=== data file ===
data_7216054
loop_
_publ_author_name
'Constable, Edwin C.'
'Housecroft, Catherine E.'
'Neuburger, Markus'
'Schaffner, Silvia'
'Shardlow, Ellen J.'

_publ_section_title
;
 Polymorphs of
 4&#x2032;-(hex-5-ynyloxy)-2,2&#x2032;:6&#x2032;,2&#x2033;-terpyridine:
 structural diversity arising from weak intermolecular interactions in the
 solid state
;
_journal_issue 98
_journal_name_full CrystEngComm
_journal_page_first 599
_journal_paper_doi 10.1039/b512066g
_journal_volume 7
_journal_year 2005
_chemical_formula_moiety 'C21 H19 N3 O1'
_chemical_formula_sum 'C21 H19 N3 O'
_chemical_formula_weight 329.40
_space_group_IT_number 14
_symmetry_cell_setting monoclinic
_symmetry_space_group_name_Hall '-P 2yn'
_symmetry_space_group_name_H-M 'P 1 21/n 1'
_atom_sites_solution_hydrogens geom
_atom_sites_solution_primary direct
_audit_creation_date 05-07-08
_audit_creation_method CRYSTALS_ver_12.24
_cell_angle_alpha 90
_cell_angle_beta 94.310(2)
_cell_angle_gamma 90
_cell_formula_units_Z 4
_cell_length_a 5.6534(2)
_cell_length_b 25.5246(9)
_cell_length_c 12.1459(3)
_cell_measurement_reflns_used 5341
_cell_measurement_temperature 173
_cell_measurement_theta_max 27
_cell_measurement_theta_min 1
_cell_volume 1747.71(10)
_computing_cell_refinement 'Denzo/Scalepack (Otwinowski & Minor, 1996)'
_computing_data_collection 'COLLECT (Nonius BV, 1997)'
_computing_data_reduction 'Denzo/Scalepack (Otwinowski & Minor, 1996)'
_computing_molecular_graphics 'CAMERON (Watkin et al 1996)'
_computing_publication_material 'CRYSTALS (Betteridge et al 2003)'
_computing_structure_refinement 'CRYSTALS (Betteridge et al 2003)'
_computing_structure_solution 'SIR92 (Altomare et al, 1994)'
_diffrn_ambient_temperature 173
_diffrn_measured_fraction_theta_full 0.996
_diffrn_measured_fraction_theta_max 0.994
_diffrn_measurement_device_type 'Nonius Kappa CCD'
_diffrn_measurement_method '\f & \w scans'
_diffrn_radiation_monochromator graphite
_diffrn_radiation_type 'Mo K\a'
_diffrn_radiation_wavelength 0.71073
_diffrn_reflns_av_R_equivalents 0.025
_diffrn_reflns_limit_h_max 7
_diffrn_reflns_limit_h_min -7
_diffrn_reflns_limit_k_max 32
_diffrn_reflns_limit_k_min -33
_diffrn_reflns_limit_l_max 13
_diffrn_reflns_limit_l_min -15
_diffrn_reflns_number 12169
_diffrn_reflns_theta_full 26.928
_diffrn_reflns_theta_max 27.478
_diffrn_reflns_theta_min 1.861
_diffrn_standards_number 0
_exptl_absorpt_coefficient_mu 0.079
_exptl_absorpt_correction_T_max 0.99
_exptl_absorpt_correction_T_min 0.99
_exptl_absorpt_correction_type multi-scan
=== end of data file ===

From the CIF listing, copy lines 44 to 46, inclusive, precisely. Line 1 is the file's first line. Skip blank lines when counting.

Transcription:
_cell_volume 1747.71(10)
_computing_cell_refinement 'Denzo/Scalepack (Otwinowski & Minor, 1996)'
_computing_data_collection 'COLLECT (Nonius BV, 1997)'